: 16.07.2010




Dead Sea Post Script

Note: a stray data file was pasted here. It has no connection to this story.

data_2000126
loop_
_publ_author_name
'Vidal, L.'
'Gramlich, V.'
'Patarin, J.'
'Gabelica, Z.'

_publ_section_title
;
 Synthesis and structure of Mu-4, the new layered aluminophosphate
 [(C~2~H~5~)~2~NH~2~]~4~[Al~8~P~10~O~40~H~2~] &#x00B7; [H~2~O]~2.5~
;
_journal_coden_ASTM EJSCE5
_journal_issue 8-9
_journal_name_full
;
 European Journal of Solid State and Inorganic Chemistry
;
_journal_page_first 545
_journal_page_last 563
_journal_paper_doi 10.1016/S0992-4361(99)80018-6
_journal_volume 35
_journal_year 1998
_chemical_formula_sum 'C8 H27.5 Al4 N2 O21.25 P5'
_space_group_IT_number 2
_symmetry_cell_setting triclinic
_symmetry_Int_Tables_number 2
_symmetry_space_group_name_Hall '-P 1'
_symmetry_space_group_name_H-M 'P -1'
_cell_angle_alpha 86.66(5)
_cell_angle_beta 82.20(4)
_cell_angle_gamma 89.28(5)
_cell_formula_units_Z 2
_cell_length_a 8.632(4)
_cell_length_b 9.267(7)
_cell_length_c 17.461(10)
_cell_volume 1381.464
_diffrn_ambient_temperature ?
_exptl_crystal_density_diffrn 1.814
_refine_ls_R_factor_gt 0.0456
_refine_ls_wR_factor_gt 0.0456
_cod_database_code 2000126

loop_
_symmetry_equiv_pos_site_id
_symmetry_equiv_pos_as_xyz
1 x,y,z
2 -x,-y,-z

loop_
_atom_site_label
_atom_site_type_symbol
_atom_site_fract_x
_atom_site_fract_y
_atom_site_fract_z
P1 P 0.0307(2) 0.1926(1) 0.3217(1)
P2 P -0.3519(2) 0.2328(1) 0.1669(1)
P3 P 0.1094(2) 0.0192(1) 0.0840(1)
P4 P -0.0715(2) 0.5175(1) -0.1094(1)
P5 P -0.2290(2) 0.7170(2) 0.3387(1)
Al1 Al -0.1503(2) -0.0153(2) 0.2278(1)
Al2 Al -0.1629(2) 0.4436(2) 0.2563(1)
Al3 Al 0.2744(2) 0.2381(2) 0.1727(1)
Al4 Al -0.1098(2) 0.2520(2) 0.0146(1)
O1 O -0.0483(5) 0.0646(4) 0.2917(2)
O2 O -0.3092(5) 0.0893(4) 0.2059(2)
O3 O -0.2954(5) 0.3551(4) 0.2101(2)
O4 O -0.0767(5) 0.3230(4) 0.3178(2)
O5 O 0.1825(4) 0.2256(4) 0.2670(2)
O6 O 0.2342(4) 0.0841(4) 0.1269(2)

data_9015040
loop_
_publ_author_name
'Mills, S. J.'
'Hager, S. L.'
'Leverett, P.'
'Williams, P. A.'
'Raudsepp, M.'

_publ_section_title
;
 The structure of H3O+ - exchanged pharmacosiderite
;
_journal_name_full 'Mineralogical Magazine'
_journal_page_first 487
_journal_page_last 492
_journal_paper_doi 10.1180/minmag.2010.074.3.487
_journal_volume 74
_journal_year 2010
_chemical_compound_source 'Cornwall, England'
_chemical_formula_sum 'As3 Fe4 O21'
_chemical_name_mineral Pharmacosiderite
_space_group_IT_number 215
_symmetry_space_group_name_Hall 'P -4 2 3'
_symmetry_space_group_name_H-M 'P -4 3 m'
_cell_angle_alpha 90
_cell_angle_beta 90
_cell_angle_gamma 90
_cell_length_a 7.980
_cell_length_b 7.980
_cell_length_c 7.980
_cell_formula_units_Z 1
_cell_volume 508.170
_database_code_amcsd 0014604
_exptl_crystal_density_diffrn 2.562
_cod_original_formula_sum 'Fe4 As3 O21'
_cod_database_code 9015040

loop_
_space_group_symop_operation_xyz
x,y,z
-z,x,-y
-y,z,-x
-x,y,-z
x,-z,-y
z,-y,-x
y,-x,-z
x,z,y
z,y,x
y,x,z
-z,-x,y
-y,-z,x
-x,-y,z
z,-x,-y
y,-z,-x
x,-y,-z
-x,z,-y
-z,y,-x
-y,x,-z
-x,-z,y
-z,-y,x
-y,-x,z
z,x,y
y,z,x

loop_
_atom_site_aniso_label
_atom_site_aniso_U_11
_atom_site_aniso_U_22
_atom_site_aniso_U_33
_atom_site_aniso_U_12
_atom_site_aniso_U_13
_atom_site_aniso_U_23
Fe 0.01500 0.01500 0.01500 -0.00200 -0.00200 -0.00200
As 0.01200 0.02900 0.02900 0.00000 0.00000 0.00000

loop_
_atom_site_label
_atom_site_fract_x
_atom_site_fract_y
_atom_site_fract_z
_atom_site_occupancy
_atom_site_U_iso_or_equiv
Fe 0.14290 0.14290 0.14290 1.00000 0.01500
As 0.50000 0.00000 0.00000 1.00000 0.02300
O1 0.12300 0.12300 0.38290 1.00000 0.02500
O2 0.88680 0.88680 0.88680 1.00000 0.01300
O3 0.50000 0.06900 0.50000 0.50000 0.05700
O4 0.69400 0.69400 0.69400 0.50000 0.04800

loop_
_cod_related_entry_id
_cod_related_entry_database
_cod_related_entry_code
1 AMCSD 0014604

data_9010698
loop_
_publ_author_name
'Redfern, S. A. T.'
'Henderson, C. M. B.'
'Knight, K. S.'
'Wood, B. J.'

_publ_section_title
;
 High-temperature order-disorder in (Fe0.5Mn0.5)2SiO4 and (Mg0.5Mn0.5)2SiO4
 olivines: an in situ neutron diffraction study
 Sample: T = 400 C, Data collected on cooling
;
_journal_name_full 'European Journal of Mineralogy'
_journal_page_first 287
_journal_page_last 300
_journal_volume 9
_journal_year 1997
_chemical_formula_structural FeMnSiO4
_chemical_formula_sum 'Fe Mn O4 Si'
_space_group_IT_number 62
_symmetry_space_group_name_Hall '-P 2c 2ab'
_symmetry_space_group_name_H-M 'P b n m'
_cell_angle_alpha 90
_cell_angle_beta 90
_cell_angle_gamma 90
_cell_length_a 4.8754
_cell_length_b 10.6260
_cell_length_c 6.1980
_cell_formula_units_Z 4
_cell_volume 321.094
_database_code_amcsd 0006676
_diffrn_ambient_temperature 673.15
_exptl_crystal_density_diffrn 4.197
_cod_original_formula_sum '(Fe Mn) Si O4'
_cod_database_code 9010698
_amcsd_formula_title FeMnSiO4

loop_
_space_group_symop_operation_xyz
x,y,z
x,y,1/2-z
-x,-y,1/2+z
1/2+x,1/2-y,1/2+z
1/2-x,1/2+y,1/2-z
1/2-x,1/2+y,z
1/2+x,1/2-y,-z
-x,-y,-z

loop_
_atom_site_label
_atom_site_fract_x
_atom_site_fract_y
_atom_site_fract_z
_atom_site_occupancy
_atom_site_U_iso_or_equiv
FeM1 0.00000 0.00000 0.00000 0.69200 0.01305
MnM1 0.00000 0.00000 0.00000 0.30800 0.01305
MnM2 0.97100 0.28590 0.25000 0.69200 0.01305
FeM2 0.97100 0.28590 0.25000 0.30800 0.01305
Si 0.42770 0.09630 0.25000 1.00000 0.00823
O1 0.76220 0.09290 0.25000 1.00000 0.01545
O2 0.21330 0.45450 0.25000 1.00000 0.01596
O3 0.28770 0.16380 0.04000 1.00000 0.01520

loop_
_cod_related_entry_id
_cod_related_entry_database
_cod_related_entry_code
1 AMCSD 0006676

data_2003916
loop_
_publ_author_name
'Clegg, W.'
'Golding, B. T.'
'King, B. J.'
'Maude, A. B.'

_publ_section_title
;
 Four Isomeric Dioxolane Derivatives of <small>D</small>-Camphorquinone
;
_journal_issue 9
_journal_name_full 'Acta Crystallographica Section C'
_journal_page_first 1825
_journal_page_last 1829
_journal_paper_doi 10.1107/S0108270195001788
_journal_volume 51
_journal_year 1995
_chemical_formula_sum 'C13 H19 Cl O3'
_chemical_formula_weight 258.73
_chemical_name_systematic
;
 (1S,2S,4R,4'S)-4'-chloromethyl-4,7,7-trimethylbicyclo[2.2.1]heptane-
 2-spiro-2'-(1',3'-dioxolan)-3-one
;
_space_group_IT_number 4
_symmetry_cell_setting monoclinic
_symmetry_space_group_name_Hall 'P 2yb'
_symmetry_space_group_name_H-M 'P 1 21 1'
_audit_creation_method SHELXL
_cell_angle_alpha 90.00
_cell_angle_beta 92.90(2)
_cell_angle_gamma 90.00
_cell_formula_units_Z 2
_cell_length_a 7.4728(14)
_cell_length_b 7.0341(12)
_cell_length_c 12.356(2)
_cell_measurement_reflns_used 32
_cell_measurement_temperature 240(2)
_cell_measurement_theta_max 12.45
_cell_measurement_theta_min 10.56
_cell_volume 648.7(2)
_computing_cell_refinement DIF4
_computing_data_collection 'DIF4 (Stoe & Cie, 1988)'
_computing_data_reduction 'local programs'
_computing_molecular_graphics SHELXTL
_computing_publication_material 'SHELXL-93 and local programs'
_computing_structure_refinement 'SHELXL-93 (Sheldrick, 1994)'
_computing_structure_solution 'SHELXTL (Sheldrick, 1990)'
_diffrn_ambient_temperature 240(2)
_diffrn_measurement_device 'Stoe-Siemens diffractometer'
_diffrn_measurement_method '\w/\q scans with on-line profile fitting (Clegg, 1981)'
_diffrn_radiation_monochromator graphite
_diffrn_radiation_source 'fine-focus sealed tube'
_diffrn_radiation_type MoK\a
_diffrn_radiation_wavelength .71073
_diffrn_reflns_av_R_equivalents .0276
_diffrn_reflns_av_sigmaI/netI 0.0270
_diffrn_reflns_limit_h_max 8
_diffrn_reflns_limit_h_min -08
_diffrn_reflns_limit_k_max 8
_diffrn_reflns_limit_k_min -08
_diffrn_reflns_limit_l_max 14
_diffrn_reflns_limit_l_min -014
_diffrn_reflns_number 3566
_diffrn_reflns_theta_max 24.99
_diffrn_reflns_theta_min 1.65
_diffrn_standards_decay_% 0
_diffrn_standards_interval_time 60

I have just left the bus returning from Petra. A man asks me if I want a taxi. I do. He pushes a very large man my way and I ask him how much. International? No, I correct him, Amman International. Yes yes, he says impatiently, International, 3 JD. Ok, I say, and get in. The fat man is nice. Where you from? Holland. Ah Holland! Very good. We are travelling a route I am not familiar with and I tell him so. Yes, yes, no problem. We arrive at some other “international” hotel. and I say: No, Amman international. I give him the card and now he is ever so slightly disappointed. That would have been a bigger fee, I see him think. But maybe that is my unkindness. We carry on and soon the roads become familiar again. So, you been to Petra? Yes, today I went to Petra, Very beautiful. OK Ok, he said. Dead Sea? Well, I would like to go there maybe tomorrow and.. He cuts in: I take you Dead Sea, I wait, you swim... take you back.... 50 dollar. I say: No, I am by myself, too much. Anyway I only want to go for an hour or so. Hour? Just hour? Ok I make deal: 40 dollar. Well, I said, I'll think about it. You see I also need to go to the airport tomorrow. Airport? Ok Ok I take you to the airport. You call me, I take you. Airport from hotel... 20 dollar! Ok that's a deal I said. I need to be there in the evening. Evening? Ok wait, he said, You go to Dead Sea at 4 o'clock in the afternoon, I take you, you swim, I wait... then I take you straight to airport... 50 dollar? Ok I said. I think that sounds good but I want to think about it. He gives me his mobile number and his name, Arafat. The next day after a long walk around Amman I return to the hotel where they have kept my luggage for me and I call mr Arafat. Ok, yes I come. And indeed he does. We get into his taxi and settle down for the drive to the Dead Sea. Spectavular drive. My ears pop as we descend into the valley. Arriving on the floor of the basin we see the distant mountains of Israel. Palestine he says. Are you Palestinian? I ask. Yes he says. That... and he gestures with his hands, Palestine, not Israel. We drive on to a fork in the road, left is towards the Dead Sea, right is towards the baptism site. Of course, Christ was Baptised in the Jordan. I have the image of Piero della Francesca's statuesque fresco before me. How I love that picture. The Jordan flows into the Dead Sea. How come no one has ever, at least to my knowledge, picked up on the latent symbolism here? Christ was baptised in a river doomed to spill its precious water into a salty trough that is completely dead! Think of it, it could have been used by the Christians to denote the baptism of Christ for a cause that would lead to His sacrifice on the Cross or something. And it could be used by all others to show it was a religion leading nowhere but death. I suppose on second thoughts, one can sort of understand why not too much was made of it by the Christians themselves. It doesn't look very promising. We get to a checkpoint. Soldiers want to see my passport. They are not overly concerned with Arafat. We drive on. There is a healthy tourist trade here. We get to Amman beach where I have to fork out 15 Dinars for the privilege of using their horrible facilities. and again Arafat gets in free as my driver. Anyway, I get into the water and feel the feel. But I feel annoyed at the cost of it all and feel a little strange at being chaperoned by my taxi driver. He wants to take a picture of me in de Dead Sea. I don't really want one. He wants to push the button of the shower after my swim. He walks in front of me half turned towards me. Ok, if that's how he feels.... After my shower I sit and dry myself in the sun near the swimming pools on the upper terraces. They are filled to the brim with bodies; lots of fat men standing around in groups and pneumatic ladies in special swimming burca's like little Michelin men in black, chatting happily in the fresh water. The sea is almost empty. We drive to the airport. In the car we chat about children, the cost of life and meat. He likes meat, he says, with a kind smile.





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